Demolitions in Tughlakabad and Beyond
by Akash Bhattacharya

On 1 May 2023, bulldozers arrived in Tughlakabad to demolish hundreds of homes. The demolition started at 9 am, giving people hardly any time to take out their furniture, clothes, utensils, medicines and other essential items. Over the next three days, over 2000 homes were demolished.

The arrival of bulldozers was a difficult sight to behold. People rushed to transport their furniture, water tanks, and all household utensils before the bulldozers hit. They dumped them in a filthy field, in the rain, not knowing what awaited them. By the time the bulldozers finished their work, an extensive area of Tughlakabad, almost twice the size of the Gandhi Maidan of Patna, looked like a devastated war zone.

The demolition happened after several months of back and forth between the Archaeological Survey of India (ASI), the courts, and the residents. On 11 January 2023, the ASI - a Union government agency, had issued eviction notices to all ‘unauthorized’ households within a radius of 100 meters of the historic Tughlakabad Fort. Residents were asked to vacate the premises at their own cost within 15 days or face a demolition drive.

A bit of history is in order here. In 1995, an area of 2661 bighas around the fort was handed over to the ASI by the Delhi Development Authority (DDA), for care and maintenance purposes. In 2003 the SC directed the ASI to ensure that no further construction took place in the area.

Subsequently, in February 2016, the SC further directed the ASI to remove all ‘encroachers’ and to file periodic status reports on the same. There had been small scale demolitions over the last few years in the aftermath of the 2016 order. On 24 November 2022 the SC gave the ASI six weeks to remove all ‘encroachments’ and file another status report on 16 January. The above-mentioned notice came in the context of this order.

The court orders may sound reasonable to outsiders, especially given the fact that the ‘encroachments’ would come in the way of conservation of a historic monument. However there is a catch here. ‘Encroachment’ is actually a misleading term. The residents purchased the land on which they built the houses. Local property dealers, the Delhi Police and the ASI itself allowed this to happen. As for it being an unauthorized colony, such colonies comprise 60%-70% of Delhi’s residential areas. Elite farmhouses, hotels, government schools, dispensaries can all be found in such ‘unauthorized’ areas but bulldozers fall invariably on the houses of the urban poor.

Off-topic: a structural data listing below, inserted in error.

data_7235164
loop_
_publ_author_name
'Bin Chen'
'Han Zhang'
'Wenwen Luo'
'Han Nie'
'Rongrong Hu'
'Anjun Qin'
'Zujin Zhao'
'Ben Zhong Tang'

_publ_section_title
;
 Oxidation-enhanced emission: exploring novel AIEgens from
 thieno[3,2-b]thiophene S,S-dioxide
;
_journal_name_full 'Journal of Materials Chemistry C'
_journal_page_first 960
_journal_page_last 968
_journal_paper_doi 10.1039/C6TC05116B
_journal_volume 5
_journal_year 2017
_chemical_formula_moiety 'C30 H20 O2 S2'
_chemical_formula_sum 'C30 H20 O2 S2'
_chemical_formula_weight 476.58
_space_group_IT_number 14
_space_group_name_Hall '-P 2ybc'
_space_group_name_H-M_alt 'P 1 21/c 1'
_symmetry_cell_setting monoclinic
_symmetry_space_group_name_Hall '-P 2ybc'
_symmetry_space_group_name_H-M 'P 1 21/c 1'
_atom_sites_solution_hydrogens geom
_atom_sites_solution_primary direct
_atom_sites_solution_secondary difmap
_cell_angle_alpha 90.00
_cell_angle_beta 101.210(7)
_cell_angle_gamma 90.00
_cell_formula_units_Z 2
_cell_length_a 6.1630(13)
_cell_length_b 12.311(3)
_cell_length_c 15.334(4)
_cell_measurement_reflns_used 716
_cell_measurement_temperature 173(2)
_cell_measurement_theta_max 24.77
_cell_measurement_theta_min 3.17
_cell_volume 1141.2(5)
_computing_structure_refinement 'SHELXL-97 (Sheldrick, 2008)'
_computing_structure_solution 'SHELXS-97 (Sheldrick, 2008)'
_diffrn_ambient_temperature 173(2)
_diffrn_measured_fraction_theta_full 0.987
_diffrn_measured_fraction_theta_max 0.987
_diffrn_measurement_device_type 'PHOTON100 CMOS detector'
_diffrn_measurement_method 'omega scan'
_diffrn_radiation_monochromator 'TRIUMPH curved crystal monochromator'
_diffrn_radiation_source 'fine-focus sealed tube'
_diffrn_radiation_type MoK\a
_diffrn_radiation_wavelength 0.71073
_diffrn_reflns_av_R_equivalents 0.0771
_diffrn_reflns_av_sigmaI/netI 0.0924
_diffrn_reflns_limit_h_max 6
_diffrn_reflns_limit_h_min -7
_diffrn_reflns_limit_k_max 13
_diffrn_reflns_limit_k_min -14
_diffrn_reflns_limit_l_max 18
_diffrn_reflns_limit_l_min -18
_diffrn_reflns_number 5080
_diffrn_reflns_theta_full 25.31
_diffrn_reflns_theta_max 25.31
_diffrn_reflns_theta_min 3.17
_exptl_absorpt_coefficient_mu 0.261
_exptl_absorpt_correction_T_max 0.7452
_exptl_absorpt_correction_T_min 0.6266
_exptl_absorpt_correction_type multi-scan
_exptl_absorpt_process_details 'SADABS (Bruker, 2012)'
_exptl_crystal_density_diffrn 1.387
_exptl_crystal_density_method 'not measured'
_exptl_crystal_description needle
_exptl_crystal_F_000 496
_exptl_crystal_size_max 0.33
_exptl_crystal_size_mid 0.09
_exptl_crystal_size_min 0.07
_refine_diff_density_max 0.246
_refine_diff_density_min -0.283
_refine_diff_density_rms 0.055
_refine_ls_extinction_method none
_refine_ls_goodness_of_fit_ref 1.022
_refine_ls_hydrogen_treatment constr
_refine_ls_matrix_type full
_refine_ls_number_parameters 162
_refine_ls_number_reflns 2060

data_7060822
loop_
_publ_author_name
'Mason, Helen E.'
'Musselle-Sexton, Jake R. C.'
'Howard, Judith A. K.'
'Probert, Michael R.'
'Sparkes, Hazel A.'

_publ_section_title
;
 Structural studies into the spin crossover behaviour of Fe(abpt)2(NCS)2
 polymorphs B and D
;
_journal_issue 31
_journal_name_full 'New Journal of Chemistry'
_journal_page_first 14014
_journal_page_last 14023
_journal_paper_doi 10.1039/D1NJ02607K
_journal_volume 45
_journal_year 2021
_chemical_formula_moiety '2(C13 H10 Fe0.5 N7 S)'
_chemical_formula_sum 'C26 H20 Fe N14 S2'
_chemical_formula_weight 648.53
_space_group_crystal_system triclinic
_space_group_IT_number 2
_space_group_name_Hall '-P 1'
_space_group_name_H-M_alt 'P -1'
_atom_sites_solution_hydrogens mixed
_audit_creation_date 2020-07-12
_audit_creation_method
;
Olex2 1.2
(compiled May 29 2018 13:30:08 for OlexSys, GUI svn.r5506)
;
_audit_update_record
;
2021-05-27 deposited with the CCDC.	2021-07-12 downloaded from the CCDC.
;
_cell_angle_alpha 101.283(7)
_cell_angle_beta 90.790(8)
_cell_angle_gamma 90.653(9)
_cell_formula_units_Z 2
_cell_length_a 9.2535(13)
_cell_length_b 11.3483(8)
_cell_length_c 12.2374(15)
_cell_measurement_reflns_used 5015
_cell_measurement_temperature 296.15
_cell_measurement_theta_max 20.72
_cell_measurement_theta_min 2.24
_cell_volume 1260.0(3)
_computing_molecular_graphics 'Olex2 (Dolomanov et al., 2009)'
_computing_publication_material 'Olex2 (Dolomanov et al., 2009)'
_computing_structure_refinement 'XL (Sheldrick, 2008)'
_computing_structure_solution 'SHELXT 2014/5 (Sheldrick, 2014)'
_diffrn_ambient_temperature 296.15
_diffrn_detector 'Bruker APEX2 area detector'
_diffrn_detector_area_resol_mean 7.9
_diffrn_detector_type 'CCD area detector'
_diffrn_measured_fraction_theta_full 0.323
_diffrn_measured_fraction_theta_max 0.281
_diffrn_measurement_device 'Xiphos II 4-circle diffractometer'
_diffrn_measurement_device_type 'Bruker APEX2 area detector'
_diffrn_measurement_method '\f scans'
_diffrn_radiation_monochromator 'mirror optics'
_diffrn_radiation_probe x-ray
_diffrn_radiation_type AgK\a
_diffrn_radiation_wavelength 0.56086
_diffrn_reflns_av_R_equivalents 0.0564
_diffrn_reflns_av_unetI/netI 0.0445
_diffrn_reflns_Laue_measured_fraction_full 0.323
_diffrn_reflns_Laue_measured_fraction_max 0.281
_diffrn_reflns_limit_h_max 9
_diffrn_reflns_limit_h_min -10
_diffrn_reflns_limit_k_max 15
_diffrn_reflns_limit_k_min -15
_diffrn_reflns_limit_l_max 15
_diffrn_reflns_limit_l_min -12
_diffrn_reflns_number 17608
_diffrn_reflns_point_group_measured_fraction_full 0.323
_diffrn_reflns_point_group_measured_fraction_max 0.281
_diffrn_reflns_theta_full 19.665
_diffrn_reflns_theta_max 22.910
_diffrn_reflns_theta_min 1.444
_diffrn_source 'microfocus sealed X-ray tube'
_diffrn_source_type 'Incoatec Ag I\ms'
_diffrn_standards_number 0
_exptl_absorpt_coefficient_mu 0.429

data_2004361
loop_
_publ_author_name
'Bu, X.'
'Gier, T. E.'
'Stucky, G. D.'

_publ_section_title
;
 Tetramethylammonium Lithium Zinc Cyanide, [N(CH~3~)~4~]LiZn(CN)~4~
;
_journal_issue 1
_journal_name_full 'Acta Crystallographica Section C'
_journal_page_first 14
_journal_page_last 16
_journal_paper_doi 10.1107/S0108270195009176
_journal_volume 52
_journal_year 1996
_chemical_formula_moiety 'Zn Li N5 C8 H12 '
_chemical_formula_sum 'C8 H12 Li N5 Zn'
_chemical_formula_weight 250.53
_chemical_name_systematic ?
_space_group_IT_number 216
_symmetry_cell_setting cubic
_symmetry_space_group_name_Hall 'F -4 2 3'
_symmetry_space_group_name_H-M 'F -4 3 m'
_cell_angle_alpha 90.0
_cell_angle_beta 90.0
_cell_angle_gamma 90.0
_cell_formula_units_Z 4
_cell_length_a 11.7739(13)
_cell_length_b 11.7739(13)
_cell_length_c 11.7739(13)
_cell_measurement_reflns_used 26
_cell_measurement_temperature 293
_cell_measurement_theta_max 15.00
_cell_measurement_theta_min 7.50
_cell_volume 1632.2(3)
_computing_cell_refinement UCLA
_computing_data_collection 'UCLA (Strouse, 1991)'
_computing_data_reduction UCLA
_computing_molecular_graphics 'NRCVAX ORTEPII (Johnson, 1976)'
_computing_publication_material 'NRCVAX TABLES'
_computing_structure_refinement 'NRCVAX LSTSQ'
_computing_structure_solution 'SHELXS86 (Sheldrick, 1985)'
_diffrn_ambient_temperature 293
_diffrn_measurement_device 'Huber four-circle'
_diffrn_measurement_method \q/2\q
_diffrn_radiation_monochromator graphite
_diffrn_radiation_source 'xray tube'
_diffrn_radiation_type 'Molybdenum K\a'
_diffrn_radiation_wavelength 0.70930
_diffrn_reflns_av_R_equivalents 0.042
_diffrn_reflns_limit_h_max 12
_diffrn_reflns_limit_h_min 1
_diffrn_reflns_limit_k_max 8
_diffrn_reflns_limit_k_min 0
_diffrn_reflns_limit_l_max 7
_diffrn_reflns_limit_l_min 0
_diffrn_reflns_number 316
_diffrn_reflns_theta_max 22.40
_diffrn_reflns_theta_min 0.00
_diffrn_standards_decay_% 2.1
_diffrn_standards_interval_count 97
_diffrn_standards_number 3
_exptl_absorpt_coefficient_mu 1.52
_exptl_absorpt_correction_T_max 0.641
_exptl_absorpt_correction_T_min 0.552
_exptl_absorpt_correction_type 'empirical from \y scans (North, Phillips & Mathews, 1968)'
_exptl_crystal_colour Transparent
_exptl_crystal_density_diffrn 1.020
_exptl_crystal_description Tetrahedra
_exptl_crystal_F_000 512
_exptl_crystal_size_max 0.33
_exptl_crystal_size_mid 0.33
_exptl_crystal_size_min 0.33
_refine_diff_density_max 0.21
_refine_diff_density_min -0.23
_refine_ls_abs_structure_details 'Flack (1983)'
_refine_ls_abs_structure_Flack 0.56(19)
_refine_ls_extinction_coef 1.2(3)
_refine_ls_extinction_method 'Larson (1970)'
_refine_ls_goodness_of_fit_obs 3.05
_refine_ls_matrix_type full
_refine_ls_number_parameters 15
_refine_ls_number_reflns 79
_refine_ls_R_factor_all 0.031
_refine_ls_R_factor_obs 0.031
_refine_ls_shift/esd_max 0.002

The affected residents in Tughlakabad are mostly workers belonging to Dalit Bahujan and Muslim communities who migrated from Bihar, Bengal, and Nepal over the last three decades and bought pieces of land to satisfy the basic necessity of housing. They are mostly domestic workers, construction workers, daily wagers, who not only earn their living in the city but also keep the urban economy running. If the state refuses to accept its duty to provide housing for all, low-cost private housing is the only way in which workers can find a roof over their heads.

After the demolition notice was served in January, the residents had appealed to the courts asking for rehabilitation before demolition. The High Court had asked DDA, ASI, and the Delhi Urban Shelter Improvement Board (DUSIB) to sit together and find a solution. The DUSIB submitted that their shelter homes were ready to accommodate the displaced people. The shelter homes are at best temporary homes and are not a permanent solution in any sense.